Until recently, scientists have understandably linked solar energy to the Sun’s sunlight during the day. However, Australian scientists have come up with a new idea – to capture rays even at night. How is it possible?

Night Solar Energy

It may sound a bit like science fiction, but researchers at the University of New South Wales have developed a way to capture solar energy at night. The new method is very simple. It takes advantage of the fact that some of the energy that hits the Earth during the day in the form of rays is reflected back into the atmosphere during the night as energy in the form of infrared light. That is what the Australians have now learned to capture.

Solar panels. Photo by Nuno Marques on Unsplash 

Their system uses a so-called thermoradative diode. Thanks to this method, scientists could capture a very small amount of energy on the solar panel overnight. Specifically, about a hundred thousand times less than a solar panel as large as this diode would absorb.

Infrared Radiation Is the Key

One of the authors of the Ekins-Daukes project considers this system to be using solar energy. Because the device captures the radiation that the Earth has accumulated during the day and releases it back into the atmosphere at night, people can obtain this energy in the form of infrared light.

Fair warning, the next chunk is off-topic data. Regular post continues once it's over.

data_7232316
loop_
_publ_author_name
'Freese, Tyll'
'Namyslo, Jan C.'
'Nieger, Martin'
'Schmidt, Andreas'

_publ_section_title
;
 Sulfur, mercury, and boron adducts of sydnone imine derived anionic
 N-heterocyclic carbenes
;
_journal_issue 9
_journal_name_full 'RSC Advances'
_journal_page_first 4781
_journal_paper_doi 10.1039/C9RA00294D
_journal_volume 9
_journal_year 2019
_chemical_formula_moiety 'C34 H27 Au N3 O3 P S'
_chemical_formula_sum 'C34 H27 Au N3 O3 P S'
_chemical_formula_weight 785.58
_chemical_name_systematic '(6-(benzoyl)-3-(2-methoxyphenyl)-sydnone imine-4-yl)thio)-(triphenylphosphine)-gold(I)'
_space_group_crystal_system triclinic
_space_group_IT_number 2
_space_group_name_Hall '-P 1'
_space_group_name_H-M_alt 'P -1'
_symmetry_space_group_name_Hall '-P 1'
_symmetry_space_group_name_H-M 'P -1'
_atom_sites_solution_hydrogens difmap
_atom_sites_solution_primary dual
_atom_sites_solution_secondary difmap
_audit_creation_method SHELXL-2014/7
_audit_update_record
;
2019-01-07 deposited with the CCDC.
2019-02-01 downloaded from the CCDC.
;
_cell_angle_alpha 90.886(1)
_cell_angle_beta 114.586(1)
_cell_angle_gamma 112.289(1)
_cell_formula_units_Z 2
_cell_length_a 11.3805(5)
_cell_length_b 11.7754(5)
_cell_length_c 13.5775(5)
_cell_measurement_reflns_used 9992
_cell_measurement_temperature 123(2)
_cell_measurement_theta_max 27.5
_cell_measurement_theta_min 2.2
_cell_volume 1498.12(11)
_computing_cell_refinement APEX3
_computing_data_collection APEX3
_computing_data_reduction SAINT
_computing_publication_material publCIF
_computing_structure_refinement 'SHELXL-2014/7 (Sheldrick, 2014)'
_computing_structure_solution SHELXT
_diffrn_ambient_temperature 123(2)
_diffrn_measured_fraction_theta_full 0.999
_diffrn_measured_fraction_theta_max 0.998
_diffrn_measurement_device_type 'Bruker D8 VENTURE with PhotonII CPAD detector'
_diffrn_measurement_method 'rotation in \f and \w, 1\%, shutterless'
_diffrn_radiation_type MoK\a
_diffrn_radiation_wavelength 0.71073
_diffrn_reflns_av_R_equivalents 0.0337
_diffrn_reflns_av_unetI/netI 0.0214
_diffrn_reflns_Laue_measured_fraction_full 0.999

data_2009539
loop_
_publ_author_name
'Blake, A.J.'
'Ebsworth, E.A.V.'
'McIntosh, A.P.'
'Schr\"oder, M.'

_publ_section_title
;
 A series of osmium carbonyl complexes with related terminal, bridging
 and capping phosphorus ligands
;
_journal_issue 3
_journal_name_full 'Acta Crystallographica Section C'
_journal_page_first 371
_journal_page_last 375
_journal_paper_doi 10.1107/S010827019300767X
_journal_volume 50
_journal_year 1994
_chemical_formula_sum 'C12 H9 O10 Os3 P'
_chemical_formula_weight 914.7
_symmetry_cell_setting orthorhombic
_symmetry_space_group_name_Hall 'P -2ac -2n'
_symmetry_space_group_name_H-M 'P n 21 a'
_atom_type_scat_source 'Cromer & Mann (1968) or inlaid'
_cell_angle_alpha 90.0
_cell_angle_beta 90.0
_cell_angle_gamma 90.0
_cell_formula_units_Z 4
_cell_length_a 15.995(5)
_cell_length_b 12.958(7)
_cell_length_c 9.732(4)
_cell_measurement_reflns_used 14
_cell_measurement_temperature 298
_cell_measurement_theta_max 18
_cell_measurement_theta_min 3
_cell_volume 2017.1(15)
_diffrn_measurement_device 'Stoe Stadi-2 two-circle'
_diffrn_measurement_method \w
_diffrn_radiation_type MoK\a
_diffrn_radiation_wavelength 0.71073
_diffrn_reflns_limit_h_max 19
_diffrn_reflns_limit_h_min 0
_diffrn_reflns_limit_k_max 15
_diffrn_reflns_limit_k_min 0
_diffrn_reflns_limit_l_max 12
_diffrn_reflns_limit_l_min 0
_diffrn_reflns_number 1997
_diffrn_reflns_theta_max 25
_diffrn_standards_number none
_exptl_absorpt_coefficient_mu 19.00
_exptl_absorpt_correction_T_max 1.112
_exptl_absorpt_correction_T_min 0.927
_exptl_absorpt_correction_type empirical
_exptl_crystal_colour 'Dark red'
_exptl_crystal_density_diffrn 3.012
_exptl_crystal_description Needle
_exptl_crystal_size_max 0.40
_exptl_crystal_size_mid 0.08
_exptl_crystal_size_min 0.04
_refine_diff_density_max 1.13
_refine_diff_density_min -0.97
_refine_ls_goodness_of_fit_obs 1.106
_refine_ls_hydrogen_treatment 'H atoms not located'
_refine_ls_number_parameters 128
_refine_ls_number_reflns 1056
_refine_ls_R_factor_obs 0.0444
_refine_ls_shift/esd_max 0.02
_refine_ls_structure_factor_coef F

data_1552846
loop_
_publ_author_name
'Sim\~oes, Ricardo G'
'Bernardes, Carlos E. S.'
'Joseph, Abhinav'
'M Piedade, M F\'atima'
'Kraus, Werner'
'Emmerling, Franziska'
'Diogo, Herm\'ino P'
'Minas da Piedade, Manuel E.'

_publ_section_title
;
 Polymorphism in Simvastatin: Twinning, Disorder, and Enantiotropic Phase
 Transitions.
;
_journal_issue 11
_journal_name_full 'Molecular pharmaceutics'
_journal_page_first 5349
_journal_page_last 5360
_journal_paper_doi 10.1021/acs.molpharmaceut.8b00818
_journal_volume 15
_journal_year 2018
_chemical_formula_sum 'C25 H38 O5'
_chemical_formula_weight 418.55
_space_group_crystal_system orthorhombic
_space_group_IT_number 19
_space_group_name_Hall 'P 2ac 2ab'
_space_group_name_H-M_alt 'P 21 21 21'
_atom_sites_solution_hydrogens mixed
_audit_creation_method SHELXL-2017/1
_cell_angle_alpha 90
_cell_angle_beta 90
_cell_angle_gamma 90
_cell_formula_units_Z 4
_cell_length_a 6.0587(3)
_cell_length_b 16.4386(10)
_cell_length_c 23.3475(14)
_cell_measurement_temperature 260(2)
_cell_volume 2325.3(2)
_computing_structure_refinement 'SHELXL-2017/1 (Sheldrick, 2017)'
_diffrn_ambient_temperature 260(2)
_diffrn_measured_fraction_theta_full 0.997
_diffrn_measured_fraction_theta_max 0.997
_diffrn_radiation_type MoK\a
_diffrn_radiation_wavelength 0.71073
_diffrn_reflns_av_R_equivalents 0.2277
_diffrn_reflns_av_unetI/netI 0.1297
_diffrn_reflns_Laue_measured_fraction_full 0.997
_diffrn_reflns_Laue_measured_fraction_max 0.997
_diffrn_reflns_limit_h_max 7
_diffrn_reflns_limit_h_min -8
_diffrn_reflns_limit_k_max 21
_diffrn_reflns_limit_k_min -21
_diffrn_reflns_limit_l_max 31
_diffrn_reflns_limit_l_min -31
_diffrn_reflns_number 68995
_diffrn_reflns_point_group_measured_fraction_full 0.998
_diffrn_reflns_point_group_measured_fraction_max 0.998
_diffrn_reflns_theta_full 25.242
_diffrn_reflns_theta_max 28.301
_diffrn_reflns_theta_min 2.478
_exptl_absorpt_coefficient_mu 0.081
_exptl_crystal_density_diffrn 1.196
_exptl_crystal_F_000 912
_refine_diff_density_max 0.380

“Just as a solar cell can generate electricity by absorbing sunlight from a very hot Sun, a thermoradiative diode produces electricity by emitting infrared light into a colder environment. In both cases, the temperature difference allows us to generate electricity, “said Phoebe Pearce, one of the study’s authors, which was published in the journal ACS Photonics.

The authors admit that this result may seem unreasonably weak and therefore unusable, but they believe this is just the beginning. Their method will still need to be improved, but the authors believe they are on the right way and count at least ten years of theoretical research.

Source and credit: https://pubs.acs.org/doi/10.1021/acsphotonics.2c00223
Featured photo by Chelsea on Unsplash